What is color shading?
A roof observed from different lighting conditions or angles may have darker or lighter spots in certain areas. This apparent difference in color is referred to as "shading." Shading is usually caused by unavoidable slight variations in texture that occur during the manufacturing process.
Black or dark-colored shingles are more prone to shading problems. A small amount of light is reflected from dark surfaces. Therefore, even slight textural differences may cause shading. Light-colored shingles reflect greater amounts of light than darker shingles, making shading problems less noticeable. Since blends are made from a number of colors, shading differences are masked and are even less noticeable.
Additionally, the material on the back of a shingle is sometimes transferred to other shingles that are next to it. And when shingles are stacked too high or stored for long periods of time, stains can develop. Both conditions can create the appearance of shading. These are only temporary problems and the will naturally weather off.
Shading does not affect the watershedding performance or life expectancy of a shingle.

What can I do to reduce the potential for shading?
To reduce the potential for shading:

  • Do not mix shingles with different production codes on the same roof.
  • Make sure you follow the application instructions provided on the shingle wrapper.
  • Apply the shingles starting from the bottom of the roof and move across and up.
  • Use blended shingle colors instead of solid colors.
  • Do not stack shingles higher than the manufacturer recommends.
  • Do not store shingles for long periods of time.


My gutter is filled with granules. Is there a problem with my shingles?
Not necessarily. Excessive amounts of granules are applied during the shingle manufacturing process to make sure that the asphalt on the roofing sheet is completely covered. It is important to completely cover the sheet with granules so that the asphalt is not exposed to ultraviolet light.
The granules are then pressed in. Due to the excessive amount of granules applied, some of the granules are only held loosely in place. Most of the excess granules are removed by the shingle manufacturing process, but some of these granules do get packaged with the shingles. These excess granules are known as "hitchhiker" granules.
These hitchhikers will typically come off during the first two years of shingle exposure on the roof. They usually will be found in gutters or at the bottom of downspouts. The loss of these granules is normal and does not affect the performance of the shingle. Granule loss only becomes a problem when the asphalt becomes exposed on the surface of the shingle.

What is fishmouthing?
Fishmouthing is the raising of a portion of the front edge of a shingle to create an "eyebrow" appearance. This may occur at the lower tab edge or along the cutout edge. These distortions may be more noticeable on certain roofs because of the slope, sunlight, and shingle color. These fishmouths do not affect the life expectancy of the shingle, and they do not result in leakage, blow-off, or other shingle problems.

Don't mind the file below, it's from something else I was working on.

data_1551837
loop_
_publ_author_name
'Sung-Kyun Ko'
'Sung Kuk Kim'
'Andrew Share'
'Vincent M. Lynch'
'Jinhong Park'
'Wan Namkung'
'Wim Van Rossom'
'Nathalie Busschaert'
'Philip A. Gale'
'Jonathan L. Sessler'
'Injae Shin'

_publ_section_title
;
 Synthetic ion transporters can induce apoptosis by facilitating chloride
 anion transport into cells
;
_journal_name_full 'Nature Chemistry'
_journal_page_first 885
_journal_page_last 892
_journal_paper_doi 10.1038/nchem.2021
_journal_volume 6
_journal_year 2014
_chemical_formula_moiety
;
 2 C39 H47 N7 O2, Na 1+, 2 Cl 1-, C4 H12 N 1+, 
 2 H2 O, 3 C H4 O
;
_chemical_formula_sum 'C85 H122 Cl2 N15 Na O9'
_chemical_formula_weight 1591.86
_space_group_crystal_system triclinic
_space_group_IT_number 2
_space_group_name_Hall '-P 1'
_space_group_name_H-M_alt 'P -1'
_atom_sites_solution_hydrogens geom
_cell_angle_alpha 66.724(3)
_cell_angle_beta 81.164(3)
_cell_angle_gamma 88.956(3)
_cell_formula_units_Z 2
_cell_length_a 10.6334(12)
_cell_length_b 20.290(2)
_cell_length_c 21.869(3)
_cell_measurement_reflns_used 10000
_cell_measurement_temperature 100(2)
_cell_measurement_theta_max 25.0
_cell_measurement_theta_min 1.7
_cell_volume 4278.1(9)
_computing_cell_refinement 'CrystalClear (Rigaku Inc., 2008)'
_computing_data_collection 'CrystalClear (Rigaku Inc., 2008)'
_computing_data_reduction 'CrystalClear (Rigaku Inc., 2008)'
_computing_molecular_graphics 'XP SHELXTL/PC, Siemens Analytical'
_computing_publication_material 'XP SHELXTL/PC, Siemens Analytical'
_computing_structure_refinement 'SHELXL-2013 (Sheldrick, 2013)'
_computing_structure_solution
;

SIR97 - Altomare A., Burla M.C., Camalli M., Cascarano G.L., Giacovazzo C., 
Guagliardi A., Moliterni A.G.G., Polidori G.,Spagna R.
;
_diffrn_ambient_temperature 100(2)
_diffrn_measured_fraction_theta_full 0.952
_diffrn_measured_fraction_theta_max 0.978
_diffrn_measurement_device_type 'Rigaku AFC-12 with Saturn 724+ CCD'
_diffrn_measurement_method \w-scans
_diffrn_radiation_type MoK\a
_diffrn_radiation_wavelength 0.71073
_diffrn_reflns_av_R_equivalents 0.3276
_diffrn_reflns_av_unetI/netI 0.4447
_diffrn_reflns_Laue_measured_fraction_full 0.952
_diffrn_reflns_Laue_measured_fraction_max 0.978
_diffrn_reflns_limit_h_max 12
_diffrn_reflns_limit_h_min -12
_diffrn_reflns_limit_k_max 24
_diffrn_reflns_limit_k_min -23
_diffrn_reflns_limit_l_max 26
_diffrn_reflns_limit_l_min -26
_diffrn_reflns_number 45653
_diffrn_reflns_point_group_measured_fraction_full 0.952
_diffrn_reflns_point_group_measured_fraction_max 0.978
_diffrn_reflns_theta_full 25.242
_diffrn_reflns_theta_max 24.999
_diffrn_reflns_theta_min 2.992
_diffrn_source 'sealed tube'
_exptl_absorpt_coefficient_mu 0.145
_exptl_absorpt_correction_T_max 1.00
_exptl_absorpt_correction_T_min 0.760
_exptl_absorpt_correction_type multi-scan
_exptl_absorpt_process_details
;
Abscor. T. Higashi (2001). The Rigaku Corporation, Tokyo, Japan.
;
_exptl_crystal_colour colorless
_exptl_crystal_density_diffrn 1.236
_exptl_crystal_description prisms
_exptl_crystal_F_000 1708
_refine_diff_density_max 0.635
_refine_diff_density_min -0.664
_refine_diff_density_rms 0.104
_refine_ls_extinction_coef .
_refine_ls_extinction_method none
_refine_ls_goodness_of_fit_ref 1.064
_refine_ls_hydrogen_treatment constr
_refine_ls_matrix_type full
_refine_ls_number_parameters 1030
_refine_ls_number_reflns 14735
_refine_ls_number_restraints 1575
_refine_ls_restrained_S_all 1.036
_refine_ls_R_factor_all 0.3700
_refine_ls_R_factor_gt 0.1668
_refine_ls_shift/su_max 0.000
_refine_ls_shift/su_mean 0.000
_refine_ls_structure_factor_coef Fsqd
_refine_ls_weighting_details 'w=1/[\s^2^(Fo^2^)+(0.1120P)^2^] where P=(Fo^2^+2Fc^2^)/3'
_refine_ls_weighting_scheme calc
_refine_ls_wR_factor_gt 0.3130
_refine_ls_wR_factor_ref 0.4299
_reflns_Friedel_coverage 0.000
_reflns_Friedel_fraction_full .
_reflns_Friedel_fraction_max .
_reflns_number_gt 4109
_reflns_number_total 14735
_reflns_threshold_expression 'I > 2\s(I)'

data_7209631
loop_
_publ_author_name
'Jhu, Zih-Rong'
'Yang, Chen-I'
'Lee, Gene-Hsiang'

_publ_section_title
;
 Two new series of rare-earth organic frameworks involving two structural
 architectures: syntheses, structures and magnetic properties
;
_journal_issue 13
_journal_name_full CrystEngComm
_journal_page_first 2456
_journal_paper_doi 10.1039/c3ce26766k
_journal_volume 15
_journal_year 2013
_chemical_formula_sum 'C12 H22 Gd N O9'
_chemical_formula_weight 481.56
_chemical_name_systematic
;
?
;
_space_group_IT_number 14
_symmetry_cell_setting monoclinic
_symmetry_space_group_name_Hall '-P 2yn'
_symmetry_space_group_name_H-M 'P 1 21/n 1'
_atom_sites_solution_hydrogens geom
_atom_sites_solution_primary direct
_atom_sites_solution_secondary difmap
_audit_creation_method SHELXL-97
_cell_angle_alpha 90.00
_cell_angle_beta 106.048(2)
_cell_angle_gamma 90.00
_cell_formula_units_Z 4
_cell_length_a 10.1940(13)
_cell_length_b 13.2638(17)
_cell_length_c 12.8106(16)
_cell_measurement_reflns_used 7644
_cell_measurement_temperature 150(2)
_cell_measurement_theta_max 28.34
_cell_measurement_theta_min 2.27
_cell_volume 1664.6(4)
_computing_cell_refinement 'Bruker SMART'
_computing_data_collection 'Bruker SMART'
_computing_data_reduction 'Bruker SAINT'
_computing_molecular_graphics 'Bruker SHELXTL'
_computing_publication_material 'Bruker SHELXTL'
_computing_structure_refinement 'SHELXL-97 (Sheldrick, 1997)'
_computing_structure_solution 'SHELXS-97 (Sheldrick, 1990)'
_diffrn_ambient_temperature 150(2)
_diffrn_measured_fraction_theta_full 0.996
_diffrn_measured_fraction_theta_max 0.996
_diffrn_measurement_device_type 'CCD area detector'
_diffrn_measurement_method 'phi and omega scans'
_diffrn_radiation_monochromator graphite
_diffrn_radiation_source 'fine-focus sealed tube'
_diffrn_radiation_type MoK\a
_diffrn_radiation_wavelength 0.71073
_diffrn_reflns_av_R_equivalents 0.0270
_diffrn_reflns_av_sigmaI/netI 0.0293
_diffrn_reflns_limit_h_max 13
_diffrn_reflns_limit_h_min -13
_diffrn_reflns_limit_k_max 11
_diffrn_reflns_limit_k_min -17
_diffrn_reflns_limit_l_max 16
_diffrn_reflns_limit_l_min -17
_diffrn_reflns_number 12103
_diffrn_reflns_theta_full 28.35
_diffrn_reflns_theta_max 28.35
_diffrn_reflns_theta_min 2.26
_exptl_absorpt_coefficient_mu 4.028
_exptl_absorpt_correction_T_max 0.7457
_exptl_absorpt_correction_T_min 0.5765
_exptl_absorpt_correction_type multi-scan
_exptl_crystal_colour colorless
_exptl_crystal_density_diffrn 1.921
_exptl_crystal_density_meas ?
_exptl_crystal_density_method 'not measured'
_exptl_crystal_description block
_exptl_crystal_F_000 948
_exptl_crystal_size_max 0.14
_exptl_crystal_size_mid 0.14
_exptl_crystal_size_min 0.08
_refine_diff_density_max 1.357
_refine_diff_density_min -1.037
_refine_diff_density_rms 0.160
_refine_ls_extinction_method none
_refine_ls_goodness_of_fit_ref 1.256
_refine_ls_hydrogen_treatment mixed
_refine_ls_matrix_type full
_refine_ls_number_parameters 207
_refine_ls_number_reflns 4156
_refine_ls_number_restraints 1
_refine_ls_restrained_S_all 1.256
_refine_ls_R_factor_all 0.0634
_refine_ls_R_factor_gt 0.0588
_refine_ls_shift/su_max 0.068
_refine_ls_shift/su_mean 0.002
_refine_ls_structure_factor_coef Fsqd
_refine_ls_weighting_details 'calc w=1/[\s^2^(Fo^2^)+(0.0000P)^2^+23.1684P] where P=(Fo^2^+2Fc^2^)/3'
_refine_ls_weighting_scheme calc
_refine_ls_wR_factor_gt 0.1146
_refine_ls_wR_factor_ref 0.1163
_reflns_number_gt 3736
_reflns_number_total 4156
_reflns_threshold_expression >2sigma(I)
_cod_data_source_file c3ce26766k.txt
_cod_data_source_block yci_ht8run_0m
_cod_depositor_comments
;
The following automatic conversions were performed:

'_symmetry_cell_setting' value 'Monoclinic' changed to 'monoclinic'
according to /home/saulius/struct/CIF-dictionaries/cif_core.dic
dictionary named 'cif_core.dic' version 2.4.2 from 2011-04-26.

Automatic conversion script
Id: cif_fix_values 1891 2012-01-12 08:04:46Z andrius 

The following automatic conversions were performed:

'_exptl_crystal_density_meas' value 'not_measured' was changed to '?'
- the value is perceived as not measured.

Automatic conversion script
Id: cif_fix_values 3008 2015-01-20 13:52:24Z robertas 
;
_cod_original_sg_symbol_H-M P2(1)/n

What causes fishmouthing and how can it be corrected?
Fishmouthing can be caused by:

  • Nails or staples that are raised.
  • Foreign matter under the shingle.
  • Wrinkled underlayment felt.
  • Damaged shingles or shingles that are bent prior to application.
Fishmouths are primarily an aesthetic problem. Typically, fishmouthing is repaired in temperate weather by sealing the shingles flat with hot glue.


What is a splice?
Large rolls of organic felt or glass mat are used in the shingle manufacturing process, and a splice is a glued or taped lap of the end of one roll to the beginning of the succeeding roll. Rolls of dry felt or glass mat must be spliced together to maintain continuous shingle production. Each splice is marked for rejection before the shingles are packaged. Occasionally, an error or oversight occurs where that splice gets packaged along with the shingles. Shingles containing a splice will delaminate on the roof within a few months, and should be replaced.

What is winter curling?
When the front edge of a shingle tab lifts to form a shallow "U" saucer shape in cold weather and flattens when the weather is warmer, this phenomenon is known as winter curling. Sometimes, the entire front edge of a shingle may lift uniformly.
When the top surface of the shingle is cooled, this part of the shingle contracts. At the same time, the bottom of the shingle receives a certain amount of heat from the attic, especially if the attic ventilation is insufficient. As a result, the shingle curls slightly.
The appearance of winter curling depend on factors such as the age of the shingle, the type of shingle, roof pitch, attic ventilation, humidity, and climate. Complete elimination of winter curling is rare, although the durability and watershedding properties are not affected.

What is a drip edge and how is it applied?
Drip edges are used for watershedding at the eaves and rakes and for preventing wood materials from rotting. It is important that the drip edge is "made of a corrosive-resistant material that extends approximately 3 inches back from the roof edges and bends downward over them." (Residential Asphalt Roofing Manual, 1997)
The drip edge should be applied beneath the underlayment or eave protection along the eaves and over the underlayment on the rakes.

What are low-slope roofs?
Roofs that have slopes of 4:12 or less are considered to be low-slope roofs. (4:12 means a vertical rise of 4 inches for every 12-inch horizontal run, or 18.4 degrees). Never apply asphalt shingles to slopes that are below 2:12 (9.5 degrees). Shingles applied on low-slope slopes do not last as long as shingles on steeper roof pitches, due to the increased exposure to sunlight and other weather conditions. Generally, laminated/architectural shingles are better suited to steep roofs, and do not offer aesthetic benefits when applied on low slopes.